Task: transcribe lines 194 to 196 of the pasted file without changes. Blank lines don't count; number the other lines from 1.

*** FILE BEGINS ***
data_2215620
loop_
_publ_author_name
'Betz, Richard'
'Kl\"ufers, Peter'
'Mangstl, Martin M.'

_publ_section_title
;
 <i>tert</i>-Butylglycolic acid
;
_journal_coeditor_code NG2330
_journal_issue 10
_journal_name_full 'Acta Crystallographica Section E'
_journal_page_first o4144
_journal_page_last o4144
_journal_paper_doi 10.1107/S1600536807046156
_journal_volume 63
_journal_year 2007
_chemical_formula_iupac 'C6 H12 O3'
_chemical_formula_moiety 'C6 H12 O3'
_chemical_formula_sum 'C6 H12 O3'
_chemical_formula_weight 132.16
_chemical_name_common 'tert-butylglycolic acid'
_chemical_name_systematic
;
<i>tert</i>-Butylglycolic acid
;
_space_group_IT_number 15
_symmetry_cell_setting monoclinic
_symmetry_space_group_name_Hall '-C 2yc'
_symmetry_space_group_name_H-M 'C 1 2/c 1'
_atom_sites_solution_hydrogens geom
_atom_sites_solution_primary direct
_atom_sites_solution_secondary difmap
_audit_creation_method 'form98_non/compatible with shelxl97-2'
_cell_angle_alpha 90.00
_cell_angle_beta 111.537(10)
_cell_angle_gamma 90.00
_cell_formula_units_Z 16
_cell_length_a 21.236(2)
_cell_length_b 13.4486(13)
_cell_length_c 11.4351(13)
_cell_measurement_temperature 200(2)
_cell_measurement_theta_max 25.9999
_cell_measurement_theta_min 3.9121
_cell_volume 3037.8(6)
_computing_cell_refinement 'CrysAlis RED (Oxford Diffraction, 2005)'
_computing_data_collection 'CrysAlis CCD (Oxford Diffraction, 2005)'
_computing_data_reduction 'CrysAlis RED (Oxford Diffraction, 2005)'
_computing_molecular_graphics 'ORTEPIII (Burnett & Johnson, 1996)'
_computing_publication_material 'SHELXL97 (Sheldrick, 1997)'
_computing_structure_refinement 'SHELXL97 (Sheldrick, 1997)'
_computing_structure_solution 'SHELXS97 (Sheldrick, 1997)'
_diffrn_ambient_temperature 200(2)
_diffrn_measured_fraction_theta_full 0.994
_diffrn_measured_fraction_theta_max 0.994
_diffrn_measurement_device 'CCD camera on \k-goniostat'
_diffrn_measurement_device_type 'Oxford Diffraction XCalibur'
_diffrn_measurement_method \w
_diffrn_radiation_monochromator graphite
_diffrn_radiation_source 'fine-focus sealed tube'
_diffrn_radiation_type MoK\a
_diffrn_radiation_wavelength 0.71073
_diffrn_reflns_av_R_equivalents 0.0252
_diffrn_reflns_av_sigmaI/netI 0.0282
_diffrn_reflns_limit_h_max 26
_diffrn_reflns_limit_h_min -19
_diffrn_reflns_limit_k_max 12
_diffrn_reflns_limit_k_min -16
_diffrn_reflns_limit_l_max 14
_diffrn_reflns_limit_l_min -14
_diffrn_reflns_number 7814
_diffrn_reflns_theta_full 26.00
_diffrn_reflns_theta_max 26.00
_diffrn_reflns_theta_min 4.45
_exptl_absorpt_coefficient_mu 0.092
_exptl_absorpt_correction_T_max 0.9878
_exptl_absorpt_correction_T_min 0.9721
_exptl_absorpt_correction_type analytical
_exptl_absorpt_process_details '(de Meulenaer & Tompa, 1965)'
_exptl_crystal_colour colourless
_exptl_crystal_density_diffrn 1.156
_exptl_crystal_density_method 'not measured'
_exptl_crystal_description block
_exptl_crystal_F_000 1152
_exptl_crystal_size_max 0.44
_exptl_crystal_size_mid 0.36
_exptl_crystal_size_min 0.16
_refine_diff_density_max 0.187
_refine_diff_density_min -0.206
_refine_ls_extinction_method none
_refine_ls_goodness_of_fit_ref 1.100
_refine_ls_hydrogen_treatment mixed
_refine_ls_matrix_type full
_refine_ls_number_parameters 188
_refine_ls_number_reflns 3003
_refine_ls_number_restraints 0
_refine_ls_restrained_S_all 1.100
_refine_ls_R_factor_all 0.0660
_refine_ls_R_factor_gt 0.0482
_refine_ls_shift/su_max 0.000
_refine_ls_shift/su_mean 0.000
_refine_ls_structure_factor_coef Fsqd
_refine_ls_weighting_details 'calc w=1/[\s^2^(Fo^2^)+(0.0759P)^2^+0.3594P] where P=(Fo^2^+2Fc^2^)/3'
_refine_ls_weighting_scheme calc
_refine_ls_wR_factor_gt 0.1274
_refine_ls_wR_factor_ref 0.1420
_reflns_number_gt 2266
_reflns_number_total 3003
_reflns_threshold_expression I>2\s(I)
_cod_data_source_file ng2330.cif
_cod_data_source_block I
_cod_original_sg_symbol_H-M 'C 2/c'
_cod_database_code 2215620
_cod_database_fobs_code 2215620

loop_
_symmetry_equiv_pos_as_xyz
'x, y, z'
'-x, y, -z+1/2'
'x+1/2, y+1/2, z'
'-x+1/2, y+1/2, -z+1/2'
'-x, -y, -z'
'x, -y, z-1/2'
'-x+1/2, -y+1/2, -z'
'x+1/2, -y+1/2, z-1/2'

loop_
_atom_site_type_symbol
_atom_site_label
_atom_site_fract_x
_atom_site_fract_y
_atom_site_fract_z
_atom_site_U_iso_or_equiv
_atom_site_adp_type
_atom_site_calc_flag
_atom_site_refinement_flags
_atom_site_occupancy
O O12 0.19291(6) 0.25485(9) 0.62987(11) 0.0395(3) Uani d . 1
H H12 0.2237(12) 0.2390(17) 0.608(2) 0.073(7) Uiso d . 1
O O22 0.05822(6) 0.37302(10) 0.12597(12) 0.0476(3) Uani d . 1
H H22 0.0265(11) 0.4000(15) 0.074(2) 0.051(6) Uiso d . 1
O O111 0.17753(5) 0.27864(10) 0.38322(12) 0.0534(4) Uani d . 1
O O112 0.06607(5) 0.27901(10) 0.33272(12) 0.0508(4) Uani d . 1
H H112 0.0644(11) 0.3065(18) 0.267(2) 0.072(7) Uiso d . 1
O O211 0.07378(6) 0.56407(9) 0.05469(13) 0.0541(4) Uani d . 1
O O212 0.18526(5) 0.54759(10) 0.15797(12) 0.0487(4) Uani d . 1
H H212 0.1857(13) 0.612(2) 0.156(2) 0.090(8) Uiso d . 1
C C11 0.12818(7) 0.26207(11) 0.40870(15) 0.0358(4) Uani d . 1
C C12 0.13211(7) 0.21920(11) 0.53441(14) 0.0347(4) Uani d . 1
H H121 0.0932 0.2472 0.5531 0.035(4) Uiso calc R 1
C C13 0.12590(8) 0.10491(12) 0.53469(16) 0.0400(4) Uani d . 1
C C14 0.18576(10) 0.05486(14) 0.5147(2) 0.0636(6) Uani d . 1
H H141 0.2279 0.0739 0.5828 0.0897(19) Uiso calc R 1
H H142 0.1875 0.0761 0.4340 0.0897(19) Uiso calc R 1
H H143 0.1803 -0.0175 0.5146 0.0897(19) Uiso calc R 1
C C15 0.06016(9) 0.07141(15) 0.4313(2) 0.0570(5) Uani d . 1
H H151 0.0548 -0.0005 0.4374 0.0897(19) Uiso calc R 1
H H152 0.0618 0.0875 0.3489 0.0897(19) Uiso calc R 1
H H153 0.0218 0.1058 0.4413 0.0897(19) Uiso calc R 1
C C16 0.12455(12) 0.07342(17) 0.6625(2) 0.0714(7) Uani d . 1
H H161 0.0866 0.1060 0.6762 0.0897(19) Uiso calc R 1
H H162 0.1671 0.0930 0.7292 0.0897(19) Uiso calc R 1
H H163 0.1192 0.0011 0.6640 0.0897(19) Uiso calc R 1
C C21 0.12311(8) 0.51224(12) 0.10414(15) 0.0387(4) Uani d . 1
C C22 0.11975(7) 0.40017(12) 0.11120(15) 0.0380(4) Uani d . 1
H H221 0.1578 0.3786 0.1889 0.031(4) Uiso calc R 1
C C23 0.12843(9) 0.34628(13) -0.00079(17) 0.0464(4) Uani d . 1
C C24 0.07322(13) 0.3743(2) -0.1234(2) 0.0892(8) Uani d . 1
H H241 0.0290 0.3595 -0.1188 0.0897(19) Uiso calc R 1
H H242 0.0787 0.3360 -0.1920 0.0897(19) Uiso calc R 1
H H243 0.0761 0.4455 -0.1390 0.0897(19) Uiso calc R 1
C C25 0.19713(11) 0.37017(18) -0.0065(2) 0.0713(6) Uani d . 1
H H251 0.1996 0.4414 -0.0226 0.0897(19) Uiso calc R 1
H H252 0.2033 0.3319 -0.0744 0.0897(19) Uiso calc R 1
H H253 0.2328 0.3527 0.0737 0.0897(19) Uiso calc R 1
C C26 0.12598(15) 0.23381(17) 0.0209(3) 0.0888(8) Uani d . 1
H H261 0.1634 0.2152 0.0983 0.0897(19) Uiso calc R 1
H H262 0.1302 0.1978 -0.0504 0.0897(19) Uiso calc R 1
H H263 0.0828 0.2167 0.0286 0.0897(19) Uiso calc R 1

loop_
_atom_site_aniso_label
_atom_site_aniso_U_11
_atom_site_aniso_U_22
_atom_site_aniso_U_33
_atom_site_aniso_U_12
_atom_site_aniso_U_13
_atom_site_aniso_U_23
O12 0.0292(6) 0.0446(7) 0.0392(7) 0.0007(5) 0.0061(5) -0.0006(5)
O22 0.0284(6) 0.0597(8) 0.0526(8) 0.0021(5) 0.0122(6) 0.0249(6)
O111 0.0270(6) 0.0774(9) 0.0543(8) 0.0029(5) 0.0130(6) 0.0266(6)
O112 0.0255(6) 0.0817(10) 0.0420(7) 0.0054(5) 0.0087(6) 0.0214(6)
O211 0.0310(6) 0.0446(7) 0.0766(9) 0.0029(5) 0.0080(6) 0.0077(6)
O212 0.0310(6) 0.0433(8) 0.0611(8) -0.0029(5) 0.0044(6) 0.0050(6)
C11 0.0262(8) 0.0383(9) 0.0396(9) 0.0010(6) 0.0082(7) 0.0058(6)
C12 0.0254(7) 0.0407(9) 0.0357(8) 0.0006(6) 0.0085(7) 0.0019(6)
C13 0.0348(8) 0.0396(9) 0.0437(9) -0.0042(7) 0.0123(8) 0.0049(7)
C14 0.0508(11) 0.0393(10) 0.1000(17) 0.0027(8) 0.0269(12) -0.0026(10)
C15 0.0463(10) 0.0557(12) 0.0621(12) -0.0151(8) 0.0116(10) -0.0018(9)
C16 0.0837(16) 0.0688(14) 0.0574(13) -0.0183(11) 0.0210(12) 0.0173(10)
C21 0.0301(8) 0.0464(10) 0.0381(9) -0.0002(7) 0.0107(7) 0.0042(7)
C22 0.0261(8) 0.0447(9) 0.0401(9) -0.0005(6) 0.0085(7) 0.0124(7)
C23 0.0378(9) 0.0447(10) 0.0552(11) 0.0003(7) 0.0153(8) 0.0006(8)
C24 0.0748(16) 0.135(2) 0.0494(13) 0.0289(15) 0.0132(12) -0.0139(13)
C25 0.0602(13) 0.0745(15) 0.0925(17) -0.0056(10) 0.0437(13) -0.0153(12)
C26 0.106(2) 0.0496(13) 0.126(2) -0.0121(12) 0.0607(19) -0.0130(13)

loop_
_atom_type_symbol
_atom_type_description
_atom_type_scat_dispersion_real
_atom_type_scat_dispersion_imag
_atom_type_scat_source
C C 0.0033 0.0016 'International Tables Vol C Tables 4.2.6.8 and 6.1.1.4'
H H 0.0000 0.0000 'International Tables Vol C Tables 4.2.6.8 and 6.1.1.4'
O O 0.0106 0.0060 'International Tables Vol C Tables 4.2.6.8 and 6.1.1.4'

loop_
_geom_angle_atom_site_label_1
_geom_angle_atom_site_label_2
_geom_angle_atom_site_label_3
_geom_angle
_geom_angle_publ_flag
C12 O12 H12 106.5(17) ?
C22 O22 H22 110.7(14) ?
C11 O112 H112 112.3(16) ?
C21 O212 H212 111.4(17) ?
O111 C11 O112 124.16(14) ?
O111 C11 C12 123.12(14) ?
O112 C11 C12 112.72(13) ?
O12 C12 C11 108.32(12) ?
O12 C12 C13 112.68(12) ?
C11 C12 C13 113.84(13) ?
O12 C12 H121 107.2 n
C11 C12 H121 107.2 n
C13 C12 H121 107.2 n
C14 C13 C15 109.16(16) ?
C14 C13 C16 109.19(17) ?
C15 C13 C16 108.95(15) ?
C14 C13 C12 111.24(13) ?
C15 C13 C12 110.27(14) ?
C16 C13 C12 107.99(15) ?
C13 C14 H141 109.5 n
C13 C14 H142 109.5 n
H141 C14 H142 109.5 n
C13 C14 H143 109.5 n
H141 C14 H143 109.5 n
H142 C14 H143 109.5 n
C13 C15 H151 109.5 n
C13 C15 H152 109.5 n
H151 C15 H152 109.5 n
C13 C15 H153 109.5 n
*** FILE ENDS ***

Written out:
C12 0.0254(7) 0.0407(9) 0.0357(8) 0.0006(6) 0.0085(7) 0.0019(6)
C13 0.0348(8) 0.0396(9) 0.0437(9) -0.0042(7) 0.0123(8) 0.0049(7)
C14 0.0508(11) 0.0393(10) 0.1000(17) 0.0027(8) 0.0269(12) -0.0026(10)